THE independence referendum took a back seat, for a day, as it was eyes down at Westminster for the Budget.

A full house packed into the Commons to hear the Chancellor continue his assault on public services and the welfare state, while adding insult to injury with his beer and bingo tax cuts for working people.

I'm sure he imagined thousands throwing their cloth caps in the air in celebration during impromptu knees ups at Butlins camps around the country.

It was a Budget for savers, Mr Osborne announced, as he extended the tax free limit on ISAs from £5500 to £15,000 a year.

Because George said savers have had a "particularly hard time in recent years".

That's brilliant news for those who can afford to save in a year what many people earn. It's less good for the many more living on around £15,000 a year.

For the low paid it was an extra £500 before you have to pay tax, taking the threshold to £10,500, but somehow he managed to say this was saving people £800 a year.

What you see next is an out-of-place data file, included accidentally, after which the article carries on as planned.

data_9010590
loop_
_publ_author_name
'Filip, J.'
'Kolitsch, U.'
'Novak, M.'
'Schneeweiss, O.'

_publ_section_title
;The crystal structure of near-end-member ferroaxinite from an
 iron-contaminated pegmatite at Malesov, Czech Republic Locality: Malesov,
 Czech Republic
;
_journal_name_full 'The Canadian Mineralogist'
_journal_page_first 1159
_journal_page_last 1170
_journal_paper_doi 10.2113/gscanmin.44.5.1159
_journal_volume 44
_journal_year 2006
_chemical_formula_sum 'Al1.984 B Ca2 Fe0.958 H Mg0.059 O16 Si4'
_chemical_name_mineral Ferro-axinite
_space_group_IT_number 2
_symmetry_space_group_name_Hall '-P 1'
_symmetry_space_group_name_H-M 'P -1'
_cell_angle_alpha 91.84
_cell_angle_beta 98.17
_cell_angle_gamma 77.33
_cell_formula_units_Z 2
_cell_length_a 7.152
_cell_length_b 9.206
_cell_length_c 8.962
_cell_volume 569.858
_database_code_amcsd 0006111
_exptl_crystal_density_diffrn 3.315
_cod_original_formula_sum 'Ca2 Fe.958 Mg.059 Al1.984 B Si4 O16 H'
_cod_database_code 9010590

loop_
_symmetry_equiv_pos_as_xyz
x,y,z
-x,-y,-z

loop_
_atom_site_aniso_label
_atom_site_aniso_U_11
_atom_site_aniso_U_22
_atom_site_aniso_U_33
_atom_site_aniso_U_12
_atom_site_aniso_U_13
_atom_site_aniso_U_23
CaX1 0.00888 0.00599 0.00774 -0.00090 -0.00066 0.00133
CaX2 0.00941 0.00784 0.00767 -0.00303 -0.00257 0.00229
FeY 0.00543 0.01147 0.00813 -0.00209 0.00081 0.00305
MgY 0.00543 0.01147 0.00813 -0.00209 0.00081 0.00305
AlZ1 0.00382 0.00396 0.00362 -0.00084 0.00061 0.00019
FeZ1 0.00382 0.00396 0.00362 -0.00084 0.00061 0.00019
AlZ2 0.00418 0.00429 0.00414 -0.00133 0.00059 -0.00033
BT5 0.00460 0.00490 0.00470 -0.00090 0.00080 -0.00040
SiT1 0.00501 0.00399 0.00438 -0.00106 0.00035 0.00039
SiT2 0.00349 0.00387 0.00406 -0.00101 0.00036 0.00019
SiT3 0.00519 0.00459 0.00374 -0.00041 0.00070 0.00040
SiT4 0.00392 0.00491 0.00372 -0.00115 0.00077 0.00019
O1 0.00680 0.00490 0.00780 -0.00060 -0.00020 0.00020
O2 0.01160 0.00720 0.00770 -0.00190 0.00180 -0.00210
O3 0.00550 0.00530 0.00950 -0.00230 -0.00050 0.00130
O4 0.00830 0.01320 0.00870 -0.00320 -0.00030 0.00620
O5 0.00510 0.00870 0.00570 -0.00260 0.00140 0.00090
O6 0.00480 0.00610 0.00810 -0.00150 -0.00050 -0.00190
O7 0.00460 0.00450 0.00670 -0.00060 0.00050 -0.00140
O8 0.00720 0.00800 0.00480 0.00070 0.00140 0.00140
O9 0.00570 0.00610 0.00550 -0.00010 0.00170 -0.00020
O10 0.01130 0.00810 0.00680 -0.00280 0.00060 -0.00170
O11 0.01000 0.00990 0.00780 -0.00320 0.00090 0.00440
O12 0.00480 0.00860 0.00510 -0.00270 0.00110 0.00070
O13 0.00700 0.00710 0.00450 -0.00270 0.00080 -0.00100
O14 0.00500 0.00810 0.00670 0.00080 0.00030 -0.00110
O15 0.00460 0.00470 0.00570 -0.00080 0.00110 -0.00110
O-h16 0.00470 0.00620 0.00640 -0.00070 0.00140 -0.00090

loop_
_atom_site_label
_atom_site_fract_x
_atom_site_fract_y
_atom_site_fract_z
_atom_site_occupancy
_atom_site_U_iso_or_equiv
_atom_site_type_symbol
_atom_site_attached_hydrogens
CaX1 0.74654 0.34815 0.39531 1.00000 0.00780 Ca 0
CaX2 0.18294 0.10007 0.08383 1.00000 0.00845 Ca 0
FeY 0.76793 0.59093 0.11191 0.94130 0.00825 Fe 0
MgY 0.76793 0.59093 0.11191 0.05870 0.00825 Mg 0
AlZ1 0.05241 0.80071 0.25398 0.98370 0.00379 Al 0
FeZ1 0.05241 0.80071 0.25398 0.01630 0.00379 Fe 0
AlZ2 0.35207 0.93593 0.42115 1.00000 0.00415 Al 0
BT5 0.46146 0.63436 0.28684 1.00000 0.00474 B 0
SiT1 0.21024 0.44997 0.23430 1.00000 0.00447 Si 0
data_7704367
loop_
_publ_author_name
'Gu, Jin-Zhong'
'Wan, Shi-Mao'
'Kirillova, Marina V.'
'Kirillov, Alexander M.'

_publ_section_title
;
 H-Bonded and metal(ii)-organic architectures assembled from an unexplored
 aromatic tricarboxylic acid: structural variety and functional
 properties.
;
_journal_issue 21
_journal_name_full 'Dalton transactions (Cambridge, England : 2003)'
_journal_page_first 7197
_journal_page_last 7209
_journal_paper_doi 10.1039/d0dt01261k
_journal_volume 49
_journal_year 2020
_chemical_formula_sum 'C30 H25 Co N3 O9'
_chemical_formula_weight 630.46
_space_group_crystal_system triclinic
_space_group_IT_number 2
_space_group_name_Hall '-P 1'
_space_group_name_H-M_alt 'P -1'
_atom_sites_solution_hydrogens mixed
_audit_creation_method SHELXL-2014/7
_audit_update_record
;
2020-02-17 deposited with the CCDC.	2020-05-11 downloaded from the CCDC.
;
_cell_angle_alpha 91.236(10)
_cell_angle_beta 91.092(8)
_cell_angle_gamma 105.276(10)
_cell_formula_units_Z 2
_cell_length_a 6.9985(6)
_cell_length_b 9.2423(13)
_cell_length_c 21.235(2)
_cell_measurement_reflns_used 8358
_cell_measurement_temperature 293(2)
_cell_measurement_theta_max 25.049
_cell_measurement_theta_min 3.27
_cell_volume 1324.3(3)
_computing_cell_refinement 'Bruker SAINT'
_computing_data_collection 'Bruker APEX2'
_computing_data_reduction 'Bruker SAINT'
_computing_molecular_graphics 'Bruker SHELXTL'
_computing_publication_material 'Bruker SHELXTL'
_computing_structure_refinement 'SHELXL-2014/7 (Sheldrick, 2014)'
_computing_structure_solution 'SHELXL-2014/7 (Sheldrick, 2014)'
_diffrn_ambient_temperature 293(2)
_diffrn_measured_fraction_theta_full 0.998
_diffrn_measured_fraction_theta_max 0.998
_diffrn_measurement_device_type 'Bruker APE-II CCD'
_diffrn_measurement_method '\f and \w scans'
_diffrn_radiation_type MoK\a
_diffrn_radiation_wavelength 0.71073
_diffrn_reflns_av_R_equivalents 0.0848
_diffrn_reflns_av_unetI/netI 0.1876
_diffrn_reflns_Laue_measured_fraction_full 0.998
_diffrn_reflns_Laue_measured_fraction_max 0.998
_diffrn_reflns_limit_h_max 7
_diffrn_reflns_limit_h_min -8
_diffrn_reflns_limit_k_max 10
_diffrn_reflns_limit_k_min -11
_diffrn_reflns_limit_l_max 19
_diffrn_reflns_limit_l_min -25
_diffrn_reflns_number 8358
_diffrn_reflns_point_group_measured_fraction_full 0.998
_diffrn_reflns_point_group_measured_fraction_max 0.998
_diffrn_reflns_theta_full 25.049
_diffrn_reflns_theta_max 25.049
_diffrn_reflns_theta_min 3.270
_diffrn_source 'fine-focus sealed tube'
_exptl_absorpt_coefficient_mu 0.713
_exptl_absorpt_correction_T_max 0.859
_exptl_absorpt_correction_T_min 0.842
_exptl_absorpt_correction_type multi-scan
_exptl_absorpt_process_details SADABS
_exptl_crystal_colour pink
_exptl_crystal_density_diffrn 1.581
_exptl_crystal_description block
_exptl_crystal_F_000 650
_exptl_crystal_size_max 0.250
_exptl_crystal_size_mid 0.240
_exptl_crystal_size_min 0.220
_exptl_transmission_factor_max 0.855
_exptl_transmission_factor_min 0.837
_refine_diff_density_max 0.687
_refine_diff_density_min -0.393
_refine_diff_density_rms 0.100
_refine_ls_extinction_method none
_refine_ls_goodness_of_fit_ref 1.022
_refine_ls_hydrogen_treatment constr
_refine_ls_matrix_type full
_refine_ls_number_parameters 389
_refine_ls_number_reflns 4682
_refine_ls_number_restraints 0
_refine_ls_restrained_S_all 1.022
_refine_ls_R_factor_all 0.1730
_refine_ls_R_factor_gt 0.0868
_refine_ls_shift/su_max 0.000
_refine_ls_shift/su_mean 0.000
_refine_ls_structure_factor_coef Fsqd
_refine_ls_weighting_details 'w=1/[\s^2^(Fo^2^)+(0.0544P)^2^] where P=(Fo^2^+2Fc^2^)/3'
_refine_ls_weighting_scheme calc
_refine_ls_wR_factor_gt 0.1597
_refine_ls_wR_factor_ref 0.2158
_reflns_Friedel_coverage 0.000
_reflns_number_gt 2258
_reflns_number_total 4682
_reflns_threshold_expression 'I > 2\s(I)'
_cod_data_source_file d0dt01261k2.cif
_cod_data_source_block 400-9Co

I'm still trying to figure that one out. No wonder the economy is in a mess.

We got another glimpse of what the Chancellor thinks of the public sector.

HE said he would not "squander the gains" so cuts will continue year after year and into the next parliament.

"All decisions are paid for" he said "taxes are lower but so too is spending".

Public sector pensions would be reformed and pay restraint would continue.

Crystal clear then, public sector workers through their pay, pensions and jobs are paying for tax free savings for the better off.

To do otherwise would be to "squander the gains".

Then we got to gambling and recognition of the "proliferation" of fixed odds betting terminals raking in millions for the big betting shop chains.

It has been a growing concern they are targeting poorer communities, making profit from desperation and adding to the financial and social problems in deprived areas.

George however, saw pound signs and noted it was "highly lucrative" so it was "right that we increase the tax on them" - no mention of the associated problems or uneven distribution of machines towards poorer areas.

Then we had the big build up to the beer and bingo announcements, like a trader at the Barras.

He wasn't cutting the bingo tax from 20% to 15% no he was cutting it to 10%.

He wasn't going to freeze beer duty, he was going to cut it by a penny.

Hurrah, you could almost hear them shout down the Old Dog and Duck House. How about tax relief on dookits too, George?

It was the bingo and beer budget all right. More losers than winners and it was bitter.